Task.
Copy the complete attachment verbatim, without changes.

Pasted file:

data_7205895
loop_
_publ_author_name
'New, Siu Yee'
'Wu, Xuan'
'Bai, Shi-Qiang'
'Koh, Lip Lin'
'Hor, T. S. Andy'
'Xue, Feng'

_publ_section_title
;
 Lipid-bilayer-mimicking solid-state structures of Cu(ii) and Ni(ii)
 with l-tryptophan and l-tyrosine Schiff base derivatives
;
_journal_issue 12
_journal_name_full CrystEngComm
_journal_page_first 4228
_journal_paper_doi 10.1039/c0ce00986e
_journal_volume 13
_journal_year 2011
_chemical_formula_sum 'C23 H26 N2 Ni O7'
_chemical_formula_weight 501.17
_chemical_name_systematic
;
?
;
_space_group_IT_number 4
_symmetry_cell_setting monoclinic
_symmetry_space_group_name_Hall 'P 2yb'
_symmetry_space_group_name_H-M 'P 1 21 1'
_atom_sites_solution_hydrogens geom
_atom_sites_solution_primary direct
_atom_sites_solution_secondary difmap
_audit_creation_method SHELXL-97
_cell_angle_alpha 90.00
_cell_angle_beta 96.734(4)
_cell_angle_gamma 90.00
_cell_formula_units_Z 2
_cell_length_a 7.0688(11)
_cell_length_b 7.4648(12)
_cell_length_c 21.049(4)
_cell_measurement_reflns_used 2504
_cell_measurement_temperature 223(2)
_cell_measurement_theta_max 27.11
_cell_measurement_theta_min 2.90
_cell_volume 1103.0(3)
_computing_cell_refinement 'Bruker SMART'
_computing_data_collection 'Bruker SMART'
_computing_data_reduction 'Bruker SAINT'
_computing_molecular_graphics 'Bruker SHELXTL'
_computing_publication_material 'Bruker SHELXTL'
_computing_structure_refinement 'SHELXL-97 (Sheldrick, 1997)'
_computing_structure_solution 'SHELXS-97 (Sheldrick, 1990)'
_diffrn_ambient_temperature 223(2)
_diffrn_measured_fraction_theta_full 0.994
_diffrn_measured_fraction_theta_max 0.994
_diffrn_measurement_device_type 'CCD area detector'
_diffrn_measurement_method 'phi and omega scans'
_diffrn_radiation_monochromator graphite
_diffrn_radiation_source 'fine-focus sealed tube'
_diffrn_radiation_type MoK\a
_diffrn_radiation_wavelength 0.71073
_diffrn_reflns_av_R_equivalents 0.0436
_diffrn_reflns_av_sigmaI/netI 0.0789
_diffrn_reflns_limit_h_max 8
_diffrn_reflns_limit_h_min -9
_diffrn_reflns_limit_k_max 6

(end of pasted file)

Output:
data_7205895
loop_
_publ_author_name
'New, Siu Yee'
'Wu, Xuan'
'Bai, Shi-Qiang'
'Koh, Lip Lin'
'Hor, T. S. Andy'
'Xue, Feng'

_publ_section_title
;
 Lipid-bilayer-mimicking solid-state structures of Cu(ii) and Ni(ii)
 with l-tryptophan and l-tyrosine Schiff base derivatives
;
_journal_issue 12
_journal_name_full CrystEngComm
_journal_page_first 4228
_journal_paper_doi 10.1039/c0ce00986e
_journal_volume 13
_journal_year 2011
_chemical_formula_sum 'C23 H26 N2 Ni O7'
_chemical_formula_weight 501.17
_chemical_name_systematic
;
?
;
_space_group_IT_number 4
_symmetry_cell_setting monoclinic
_symmetry_space_group_name_Hall 'P 2yb'
_symmetry_space_group_name_H-M 'P 1 21 1'
_atom_sites_solution_hydrogens geom
_atom_sites_solution_primary direct
_atom_sites_solution_secondary difmap
_audit_creation_method SHELXL-97
_cell_angle_alpha 90.00
_cell_angle_beta 96.734(4)
_cell_angle_gamma 90.00
_cell_formula_units_Z 2
_cell_length_a 7.0688(11)
_cell_length_b 7.4648(12)
_cell_length_c 21.049(4)
_cell_measurement_reflns_used 2504
_cell_measurement_temperature 223(2)
_cell_measurement_theta_max 27.11
_cell_measurement_theta_min 2.90
_cell_volume 1103.0(3)
_computing_cell_refinement 'Bruker SMART'
_computing_data_collection 'Bruker SMART'
_computing_data_reduction 'Bruker SAINT'
_computing_molecular_graphics 'Bruker SHELXTL'
_computing_publication_material 'Bruker SHELXTL'
_computing_structure_refinement 'SHELXL-97 (Sheldrick, 1997)'
_computing_structure_solution 'SHELXS-97 (Sheldrick, 1990)'
_diffrn_ambient_temperature 223(2)
_diffrn_measured_fraction_theta_full 0.994
_diffrn_measured_fraction_theta_max 0.994
_diffrn_measurement_device_type 'CCD area detector'
_diffrn_measurement_method 'phi and omega scans'
_diffrn_radiation_monochromator graphite
_diffrn_radiation_source 'fine-focus sealed tube'
_diffrn_radiation_type MoK\a
_diffrn_radiation_wavelength 0.71073
_diffrn_reflns_av_R_equivalents 0.0436
_diffrn_reflns_av_sigmaI/netI 0.0789
_diffrn_reflns_limit_h_max 8
_diffrn_reflns_limit_h_min -9
_diffrn_reflns_limit_k_max 6